water to the surface to facilitate finishing operations.
d. Do not place concrete directly on polyethylene
vapor retarders or non-absorptive subgrades as
this can contribute to problems such as dusting, scaling, and cracking. Place 3 to 4 inches [75 to 100
mm] of a trimable, compactible fill, such as a crusherrun material, over vapor retarders or non-absorptive
subgrade prior to concrete placement. When high
evaporation rates exist, lightly dampen absorptive
subgrades just prior to concrete placement, ensuring that water does not pond or collect on the subgrade
e. Provide proper curing by using liquid membrane curing compound or by covering the surface with water, wet burlap, or other curing materials as soon as
possible after finishing to retain moisture in the slab.
It is important to protect concrete from the environment at early ages.
f. Placing concrete in cold weather requires
concretetemperatures exceeding 50F [10C] as
well as an accelerating admixture.

HOW to Repair Dusting

a. Sandblast, shot blast or use a high-pressure washer
to remove the weak surface layer.
b. To minimize or eliminate dusting, apply a commercially available chemical floor hardener, such as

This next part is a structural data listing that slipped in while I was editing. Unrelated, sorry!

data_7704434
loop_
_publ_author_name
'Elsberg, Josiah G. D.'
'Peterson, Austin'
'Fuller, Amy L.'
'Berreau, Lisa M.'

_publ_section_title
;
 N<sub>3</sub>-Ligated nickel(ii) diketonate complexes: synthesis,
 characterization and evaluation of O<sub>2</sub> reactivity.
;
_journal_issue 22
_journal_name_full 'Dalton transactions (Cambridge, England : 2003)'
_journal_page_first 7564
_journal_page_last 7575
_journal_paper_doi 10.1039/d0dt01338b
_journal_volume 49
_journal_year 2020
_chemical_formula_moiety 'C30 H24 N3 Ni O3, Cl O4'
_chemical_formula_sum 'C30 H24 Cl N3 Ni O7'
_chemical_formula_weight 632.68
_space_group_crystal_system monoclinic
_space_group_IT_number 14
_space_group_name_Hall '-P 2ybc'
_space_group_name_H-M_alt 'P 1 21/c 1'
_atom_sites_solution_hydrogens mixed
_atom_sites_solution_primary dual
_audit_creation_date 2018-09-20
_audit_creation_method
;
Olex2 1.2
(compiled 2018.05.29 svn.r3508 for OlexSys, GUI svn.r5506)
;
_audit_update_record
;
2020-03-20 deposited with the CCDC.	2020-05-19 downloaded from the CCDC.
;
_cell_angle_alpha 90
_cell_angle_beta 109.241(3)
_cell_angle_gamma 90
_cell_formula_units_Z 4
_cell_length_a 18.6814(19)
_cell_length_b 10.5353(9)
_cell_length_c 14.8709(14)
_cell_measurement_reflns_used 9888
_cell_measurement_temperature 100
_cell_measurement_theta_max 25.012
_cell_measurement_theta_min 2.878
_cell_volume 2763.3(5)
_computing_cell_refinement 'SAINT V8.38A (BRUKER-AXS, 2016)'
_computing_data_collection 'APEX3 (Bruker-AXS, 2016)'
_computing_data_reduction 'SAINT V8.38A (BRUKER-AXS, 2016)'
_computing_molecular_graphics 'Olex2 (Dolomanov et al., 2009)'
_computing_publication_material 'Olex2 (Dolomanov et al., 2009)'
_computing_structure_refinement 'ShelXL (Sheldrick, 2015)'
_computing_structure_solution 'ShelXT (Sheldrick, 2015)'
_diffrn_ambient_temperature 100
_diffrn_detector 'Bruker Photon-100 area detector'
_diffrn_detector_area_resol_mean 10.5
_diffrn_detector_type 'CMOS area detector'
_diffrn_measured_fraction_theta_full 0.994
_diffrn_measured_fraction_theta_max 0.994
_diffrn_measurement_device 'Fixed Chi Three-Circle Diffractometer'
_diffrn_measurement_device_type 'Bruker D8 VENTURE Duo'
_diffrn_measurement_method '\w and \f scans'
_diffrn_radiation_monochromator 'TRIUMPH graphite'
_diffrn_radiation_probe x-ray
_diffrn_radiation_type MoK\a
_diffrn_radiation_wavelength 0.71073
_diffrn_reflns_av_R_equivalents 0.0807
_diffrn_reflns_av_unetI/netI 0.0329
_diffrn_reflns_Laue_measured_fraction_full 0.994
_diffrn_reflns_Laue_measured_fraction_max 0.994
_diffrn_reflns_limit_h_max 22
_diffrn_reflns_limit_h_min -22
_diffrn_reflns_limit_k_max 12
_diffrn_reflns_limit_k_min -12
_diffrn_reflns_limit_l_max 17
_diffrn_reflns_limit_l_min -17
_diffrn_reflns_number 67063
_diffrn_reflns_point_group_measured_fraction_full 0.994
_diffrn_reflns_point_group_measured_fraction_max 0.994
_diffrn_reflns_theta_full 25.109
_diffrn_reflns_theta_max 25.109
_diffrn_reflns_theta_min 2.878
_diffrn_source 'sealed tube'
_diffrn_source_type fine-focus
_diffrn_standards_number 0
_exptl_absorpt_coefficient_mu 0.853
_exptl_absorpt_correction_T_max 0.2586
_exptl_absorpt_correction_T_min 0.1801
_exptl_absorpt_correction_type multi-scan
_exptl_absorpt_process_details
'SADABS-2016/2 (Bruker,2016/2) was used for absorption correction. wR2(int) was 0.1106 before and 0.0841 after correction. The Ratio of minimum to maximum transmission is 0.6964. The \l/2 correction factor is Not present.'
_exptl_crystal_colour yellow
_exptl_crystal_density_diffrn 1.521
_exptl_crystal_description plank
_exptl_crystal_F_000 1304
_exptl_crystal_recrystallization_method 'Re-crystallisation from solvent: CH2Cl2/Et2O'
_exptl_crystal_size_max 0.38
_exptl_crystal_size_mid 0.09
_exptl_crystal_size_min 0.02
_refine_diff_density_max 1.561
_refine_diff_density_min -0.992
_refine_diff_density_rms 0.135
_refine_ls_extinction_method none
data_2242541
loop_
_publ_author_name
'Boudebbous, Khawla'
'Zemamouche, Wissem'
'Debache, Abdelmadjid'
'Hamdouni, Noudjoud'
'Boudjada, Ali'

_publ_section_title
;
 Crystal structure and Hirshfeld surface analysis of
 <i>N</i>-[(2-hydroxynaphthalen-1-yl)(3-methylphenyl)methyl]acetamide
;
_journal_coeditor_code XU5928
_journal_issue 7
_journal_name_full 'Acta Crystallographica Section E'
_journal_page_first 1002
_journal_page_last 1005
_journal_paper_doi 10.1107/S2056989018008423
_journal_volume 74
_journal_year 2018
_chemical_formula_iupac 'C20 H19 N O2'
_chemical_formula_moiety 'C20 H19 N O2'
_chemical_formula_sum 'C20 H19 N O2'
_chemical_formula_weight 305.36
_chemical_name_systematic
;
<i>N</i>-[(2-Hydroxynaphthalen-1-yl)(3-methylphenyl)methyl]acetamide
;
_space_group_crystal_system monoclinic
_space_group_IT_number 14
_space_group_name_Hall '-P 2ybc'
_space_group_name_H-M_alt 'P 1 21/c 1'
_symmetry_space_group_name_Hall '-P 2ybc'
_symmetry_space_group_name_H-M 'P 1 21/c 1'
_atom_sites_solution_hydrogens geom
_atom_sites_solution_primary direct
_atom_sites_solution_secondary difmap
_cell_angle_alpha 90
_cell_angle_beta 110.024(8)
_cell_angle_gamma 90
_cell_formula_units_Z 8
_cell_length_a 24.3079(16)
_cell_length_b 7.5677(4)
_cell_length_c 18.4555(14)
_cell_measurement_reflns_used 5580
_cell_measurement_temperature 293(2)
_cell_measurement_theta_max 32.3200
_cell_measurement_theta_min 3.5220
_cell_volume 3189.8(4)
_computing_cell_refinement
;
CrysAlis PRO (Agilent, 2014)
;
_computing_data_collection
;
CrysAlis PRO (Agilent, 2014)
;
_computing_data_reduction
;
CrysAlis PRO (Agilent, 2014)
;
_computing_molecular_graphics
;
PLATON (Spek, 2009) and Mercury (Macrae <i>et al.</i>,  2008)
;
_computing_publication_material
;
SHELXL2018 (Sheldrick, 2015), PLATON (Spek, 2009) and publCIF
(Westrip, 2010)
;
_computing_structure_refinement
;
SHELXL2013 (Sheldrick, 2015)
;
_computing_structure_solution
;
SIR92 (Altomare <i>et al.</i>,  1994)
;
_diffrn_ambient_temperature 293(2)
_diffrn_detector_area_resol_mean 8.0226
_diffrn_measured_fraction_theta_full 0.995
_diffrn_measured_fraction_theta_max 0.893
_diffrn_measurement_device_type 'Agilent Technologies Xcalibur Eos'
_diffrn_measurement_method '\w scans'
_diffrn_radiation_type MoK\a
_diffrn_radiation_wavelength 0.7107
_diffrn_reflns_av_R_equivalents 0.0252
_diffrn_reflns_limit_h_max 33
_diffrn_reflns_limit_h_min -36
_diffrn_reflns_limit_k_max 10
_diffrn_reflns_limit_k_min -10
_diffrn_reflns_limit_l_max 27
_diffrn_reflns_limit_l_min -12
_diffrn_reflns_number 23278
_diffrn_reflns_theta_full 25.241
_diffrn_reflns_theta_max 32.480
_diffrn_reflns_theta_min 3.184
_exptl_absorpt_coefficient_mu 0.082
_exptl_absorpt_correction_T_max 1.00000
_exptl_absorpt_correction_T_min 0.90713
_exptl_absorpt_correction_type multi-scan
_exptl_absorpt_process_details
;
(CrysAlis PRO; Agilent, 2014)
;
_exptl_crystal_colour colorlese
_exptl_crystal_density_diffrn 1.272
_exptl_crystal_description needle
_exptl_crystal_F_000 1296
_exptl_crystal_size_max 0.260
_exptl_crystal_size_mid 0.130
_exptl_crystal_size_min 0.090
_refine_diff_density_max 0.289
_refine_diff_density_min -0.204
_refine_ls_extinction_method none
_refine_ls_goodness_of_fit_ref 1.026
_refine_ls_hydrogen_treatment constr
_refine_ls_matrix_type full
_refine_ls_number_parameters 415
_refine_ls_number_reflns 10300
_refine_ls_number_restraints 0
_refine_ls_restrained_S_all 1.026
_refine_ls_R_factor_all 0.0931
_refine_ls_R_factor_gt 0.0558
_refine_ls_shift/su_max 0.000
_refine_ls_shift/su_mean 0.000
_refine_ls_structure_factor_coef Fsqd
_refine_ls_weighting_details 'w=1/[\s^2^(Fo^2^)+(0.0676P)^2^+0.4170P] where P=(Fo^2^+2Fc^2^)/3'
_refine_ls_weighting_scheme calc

sodium silicate (water glass) or metallic zinc or
magnesium fluosilicate, in compliance with
manufacturers directions on thoroughly dried
concrete. If dusting persists, use a coating, such as
latex formulations, epoxy sealers, or cement paint.
c. In severe cases, a serviceable floor can be obtained
by wet-grinding the surface to durable substrate
concrete. This may be followed by properly bonded
placement of a topping course. If this is not practical,
installation of a floor covering, such as carpeting or
vinyl tile covering, is the least expensive solution to
severe dusting. This option will require some prior
preparation since adhesives for floor covering materials will not bond to floors with a dusting problem and
dusting can permeate through carpeting.

1. Guide for Concrete Floor and Slab Construction, ACI
302.1R. American Concrete Institute, Farmington Hills,
2. Slabs on Grade, Concrete Craftsman Series CCS-1, American Concrete Institute, Farmington Hills, MI.
3. Concrete Slab Surface Defects: Causes, Prevention, Repair, IS177, Portland Cement Association, Skokie, IL
4. The Effect of Various Surface Treatments, Using Zinc
and Magnesium Fluosilicate Crystals on Abrasion Resistance of Concrete Surfaces, Concrete Laboratory Report No. C-819, U.S. Bureau of Reclamation.
5. Residential Concrete, National Association of Home
Builders, Washington, DC.
6. Trouble Shooting Guide for Concrete Dusting, Concrete
Construction, April 1996.

Follow These Rules to Prevent Dusting


Use moderate slump concrete not exceeding 5 inches [125 mm].

Do not start finishing operation while the concrete is bleeding.
Do not broadcast cement or sprinkle water on concrete prior to or during finishing operations.
Ensure that there is adequate venting of exhaust gases from gas-fired heaters in enclosed spaces.
Use adequate curing measures to retain moisture in concrete for the first 3 to 7 days and protect it from
the environment, especially freezing.

1978, 1990 AND 1998